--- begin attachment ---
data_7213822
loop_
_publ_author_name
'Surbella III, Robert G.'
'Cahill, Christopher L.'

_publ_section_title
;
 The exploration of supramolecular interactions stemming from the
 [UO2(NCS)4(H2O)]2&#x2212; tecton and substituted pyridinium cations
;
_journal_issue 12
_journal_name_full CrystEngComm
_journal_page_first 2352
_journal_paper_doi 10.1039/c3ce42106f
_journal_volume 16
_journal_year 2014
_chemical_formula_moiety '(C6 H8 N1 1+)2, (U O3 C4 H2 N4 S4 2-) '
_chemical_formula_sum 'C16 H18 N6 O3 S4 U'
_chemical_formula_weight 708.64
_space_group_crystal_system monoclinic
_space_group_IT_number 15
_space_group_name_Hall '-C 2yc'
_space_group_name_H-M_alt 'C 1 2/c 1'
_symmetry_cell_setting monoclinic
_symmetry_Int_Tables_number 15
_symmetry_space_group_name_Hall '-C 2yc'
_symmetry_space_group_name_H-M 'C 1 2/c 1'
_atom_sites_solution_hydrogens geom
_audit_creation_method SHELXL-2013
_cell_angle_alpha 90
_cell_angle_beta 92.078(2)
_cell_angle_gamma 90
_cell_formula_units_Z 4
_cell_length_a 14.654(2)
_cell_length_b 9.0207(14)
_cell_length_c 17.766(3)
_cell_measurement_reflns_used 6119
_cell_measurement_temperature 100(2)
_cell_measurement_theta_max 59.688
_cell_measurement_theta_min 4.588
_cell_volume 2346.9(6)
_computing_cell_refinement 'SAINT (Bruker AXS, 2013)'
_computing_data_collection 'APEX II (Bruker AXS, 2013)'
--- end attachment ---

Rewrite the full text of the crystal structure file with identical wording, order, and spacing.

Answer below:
data_7213822
loop_
_publ_author_name
'Surbella III, Robert G.'
'Cahill, Christopher L.'

_publ_section_title
;
 The exploration of supramolecular interactions stemming from the
 [UO2(NCS)4(H2O)]2&#x2212; tecton and substituted pyridinium cations
;
_journal_issue 12
_journal_name_full CrystEngComm
_journal_page_first 2352
_journal_paper_doi 10.1039/c3ce42106f
_journal_volume 16
_journal_year 2014
_chemical_formula_moiety '(C6 H8 N1 1+)2, (U O3 C4 H2 N4 S4 2-) '
_chemical_formula_sum 'C16 H18 N6 O3 S4 U'
_chemical_formula_weight 708.64
_space_group_crystal_system monoclinic
_space_group_IT_number 15
_space_group_name_Hall '-C 2yc'
_space_group_name_H-M_alt 'C 1 2/c 1'
_symmetry_cell_setting monoclinic
_symmetry_Int_Tables_number 15
_symmetry_space_group_name_Hall '-C 2yc'
_symmetry_space_group_name_H-M 'C 1 2/c 1'
_atom_sites_solution_hydrogens geom
_audit_creation_method SHELXL-2013
_cell_angle_alpha 90
_cell_angle_beta 92.078(2)
_cell_angle_gamma 90
_cell_formula_units_Z 4
_cell_length_a 14.654(2)
_cell_length_b 9.0207(14)
_cell_length_c 17.766(3)
_cell_measurement_reflns_used 6119
_cell_measurement_temperature 100(2)
_cell_measurement_theta_max 59.688
_cell_measurement_theta_min 4.588
_cell_volume 2346.9(6)
_computing_cell_refinement 'SAINT (Bruker AXS, 2013)'
_computing_data_collection 'APEX II (Bruker AXS, 2013)'